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iFi iDAC, iCAN, and iUSBPower

iFi iDAC, iCAN, and iUSBPower

Ever hear of iFi Audio? Me neither. But at the 2012 Rocky Mountain Audio Fest, there was a quartet of miniature products bearing the iFi logo in the Avatar Acoustics room. Darren Censullo, head honcho at Avatar, was very excited about his role as U.S. distributor for iFi. He claimed that at their price its products were not merely outstanding values, but offered performance that would compete with any component with similar functions. He went on to tell me that one particular iFi product, the iPower, offered an entirely new and better- performing solution for devices that use USB power as their power source. Obviously I took his comments with a grain of salt. But I was intrigued enough to request the iDAC, iCAN, and iUSBPower for review (the fourth iFi product, the iPhono, was outside my primary area of expertise, so I passed on it).

After several months of putting this trio through its paces, I understand why Darren was so enthusiastic. All three devices offer a level of performance and ergonomics that a scant few years ago would have been impossible from a similar device, regardless of price. And even in today’s highly competitive audio marketplace the iFi devices deliver an exceptional combination of performance, features, and value. That’s not too shabby for a company’s first efforts.

Three for the Road

A big reason for the iFi trio’s exceedingly high level of performance is due to “trickle-down” technology. All of iFi’s designs were created by Abbingdon Music Research, a U.K.-based high-end audio firm that’s been making high-end components since 2000. AMR doesn’t directly manufacture iFi products; instead AMR licenses the technology to iFi, which assembles the units at its own facility in China.

All three iFi devices share the same-sized silver-toned chassis which is approximately 158mm x 68mm x 28mm. Obviously iFi realizes substantial economies of scale with these components since they share one of the most expensive parts in most audio gear. Other shared parts are the external power supplies and the volume knobs. These volume knobs were nicely machined, but they do have one flaw—they are a pressure-fitted and can easily be pushed back too far so that their back edge touches (and scrapes) the chassis when you turn the knobs. Yes, you can eliminate the problem by pulling the knob out slightly, but chances are, the next time you use the iFi device, you will push them back in and the scraping begins again. Sure, this is a minor annoyance, but it diminishes the overall quality of the iFi products.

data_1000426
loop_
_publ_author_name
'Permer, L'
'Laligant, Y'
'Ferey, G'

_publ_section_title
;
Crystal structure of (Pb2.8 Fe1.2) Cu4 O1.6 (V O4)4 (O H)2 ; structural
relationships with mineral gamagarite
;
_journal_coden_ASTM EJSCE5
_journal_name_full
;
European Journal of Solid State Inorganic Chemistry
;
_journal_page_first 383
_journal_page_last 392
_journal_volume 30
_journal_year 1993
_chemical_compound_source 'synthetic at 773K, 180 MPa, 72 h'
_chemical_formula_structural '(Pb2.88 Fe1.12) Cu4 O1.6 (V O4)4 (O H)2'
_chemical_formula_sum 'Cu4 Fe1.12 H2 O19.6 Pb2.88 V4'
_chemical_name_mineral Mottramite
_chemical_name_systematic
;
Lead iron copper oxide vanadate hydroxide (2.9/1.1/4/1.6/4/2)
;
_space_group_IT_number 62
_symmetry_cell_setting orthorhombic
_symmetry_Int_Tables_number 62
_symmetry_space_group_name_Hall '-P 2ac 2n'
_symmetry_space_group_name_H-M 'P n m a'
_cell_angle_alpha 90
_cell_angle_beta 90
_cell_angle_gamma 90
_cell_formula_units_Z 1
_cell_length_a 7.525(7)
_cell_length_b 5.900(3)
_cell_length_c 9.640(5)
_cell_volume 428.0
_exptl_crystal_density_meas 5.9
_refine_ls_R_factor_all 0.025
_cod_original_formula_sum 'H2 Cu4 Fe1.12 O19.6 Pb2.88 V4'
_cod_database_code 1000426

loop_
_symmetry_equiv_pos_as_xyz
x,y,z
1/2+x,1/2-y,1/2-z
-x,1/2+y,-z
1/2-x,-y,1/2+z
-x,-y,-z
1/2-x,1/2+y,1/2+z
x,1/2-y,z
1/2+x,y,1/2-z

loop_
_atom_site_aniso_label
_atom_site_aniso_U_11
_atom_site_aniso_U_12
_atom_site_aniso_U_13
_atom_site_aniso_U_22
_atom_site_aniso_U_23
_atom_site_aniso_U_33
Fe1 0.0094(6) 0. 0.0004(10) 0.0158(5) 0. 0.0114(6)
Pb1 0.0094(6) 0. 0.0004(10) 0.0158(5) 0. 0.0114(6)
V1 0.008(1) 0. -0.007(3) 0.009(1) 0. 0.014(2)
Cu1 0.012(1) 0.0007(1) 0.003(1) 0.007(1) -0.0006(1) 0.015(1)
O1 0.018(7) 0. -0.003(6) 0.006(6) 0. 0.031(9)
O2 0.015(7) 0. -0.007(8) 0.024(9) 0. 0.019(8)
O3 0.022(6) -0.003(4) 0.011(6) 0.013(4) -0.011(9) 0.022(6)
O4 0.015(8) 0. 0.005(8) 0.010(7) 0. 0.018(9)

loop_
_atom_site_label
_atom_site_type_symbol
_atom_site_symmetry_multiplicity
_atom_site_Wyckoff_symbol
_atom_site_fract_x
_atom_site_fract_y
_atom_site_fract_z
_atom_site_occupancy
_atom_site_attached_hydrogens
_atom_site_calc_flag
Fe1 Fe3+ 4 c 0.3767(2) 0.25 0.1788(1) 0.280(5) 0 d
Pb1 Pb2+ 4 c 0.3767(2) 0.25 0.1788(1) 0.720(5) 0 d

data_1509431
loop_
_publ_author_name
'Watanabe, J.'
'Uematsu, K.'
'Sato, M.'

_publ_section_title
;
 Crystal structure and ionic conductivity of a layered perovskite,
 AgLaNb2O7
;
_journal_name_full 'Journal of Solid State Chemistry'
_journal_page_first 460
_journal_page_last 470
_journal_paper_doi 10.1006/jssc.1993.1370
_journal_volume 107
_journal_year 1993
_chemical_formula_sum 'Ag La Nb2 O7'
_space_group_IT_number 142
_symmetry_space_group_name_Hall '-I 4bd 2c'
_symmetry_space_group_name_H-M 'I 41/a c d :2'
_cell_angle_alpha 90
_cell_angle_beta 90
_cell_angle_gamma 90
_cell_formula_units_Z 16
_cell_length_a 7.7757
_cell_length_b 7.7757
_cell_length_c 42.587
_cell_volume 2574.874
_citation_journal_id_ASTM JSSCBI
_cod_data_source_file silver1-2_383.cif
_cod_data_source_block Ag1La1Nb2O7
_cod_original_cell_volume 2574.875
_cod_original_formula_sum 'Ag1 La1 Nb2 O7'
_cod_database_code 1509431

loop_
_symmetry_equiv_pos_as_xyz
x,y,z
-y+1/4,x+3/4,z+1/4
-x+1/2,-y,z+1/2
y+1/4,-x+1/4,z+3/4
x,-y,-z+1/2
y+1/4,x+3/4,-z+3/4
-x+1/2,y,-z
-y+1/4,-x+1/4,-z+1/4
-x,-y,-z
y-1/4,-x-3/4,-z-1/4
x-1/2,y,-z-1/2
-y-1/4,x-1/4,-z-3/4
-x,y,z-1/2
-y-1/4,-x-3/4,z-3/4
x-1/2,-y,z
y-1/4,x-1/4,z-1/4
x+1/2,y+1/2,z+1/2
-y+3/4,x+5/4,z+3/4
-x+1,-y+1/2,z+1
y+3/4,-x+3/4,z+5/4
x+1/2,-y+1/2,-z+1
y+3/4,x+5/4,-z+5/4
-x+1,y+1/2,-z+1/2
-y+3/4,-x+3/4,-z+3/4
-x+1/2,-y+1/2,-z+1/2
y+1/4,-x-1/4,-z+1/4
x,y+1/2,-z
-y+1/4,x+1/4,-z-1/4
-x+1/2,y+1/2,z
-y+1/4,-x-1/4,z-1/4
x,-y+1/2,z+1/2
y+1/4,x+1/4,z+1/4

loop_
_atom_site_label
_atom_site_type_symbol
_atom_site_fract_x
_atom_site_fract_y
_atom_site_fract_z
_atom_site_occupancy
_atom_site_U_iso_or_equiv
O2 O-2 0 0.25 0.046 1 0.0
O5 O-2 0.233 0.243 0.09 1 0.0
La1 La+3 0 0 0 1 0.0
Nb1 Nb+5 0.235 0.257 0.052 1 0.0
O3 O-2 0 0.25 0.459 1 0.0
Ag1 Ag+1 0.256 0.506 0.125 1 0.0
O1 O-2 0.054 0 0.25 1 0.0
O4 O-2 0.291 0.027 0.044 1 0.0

Given their size and weight (the heaviest is under 0.43 pounds), the iFi devices were created with the traveling audiophile in mind. Although not designed to be completely portable, since all but the iDAC require an external power source, they are aimed at “road warriors” and other frequent travelers who wish to have a compact, yet high-quality audio in their hotel rooms or vacation condos. The iDAC can be used with any device that has a powered USB-compatible output, including an iPad or laptop.


The iDAC

The $299 iDAC, as you would surmise from its name, is a D-to-A converter. It also has a headphone amplifier, whose output is controlled by the volume control on its front panel. Although I wrote “front panel,” in point of fact the iDAC doesn’t really have a front and back like a full-sized component. On one end the iDAC has a volume control for its headphone output level, a mini-jack for headphone output, and a pair of fixed-level RCA outputs. The opposite end has a single USB input. When in use the iCAN will always have something plugged into the USB and at least one cable (either a headphone or pair of RCAs) plugged into the other side. That makes for a potential wire jumble. It’s a shame there wasn’t a clever way to have both the USB and RCA cables exit from the same side.

On the USB end the iDAC uses the same asynchronous interface as the $5000 AMR DP-777. This employs firmware based on the XMOS processor, but with custom “turnkey” modifications developed by AMR specifically for the iFi iDAC. The “heart” of the iDAC is an ESS Sabre DAC chip, used directly “without additional filtering” according to AMR. The iDAC’s designers paid special attention to the iDAC’s power supplies for its digital devices. Instead of generic 3-pin regulators, the iDAC employs “more modern types” of regulators that have “300 times greater noise suppression” than the usual 3-pin types. Also the USB receiver, XMOS processors, and input/output circuits have their own separate power supplies. On the analog side iFi employs a “DirectDrive” technology for both its headphone and RCA outputs that is similar to a directly coupled output.

During listening sessions I used the iDAC both alone— powered by my computer’s USB output—as well as connected to the iFi iUSBPower device. Performance, even without the addition of the iUSBPower, was startlingly good. Using the fixed- level RCA outputs, the lack of extraneous background noise and the essential silence of the iDAC was excellent. Unfortunately for the owners of some especially large-barreled premium RCA cables, the iDAC’s RCA outputs are situated so close together that employing these cables may be difficult, if not impossible.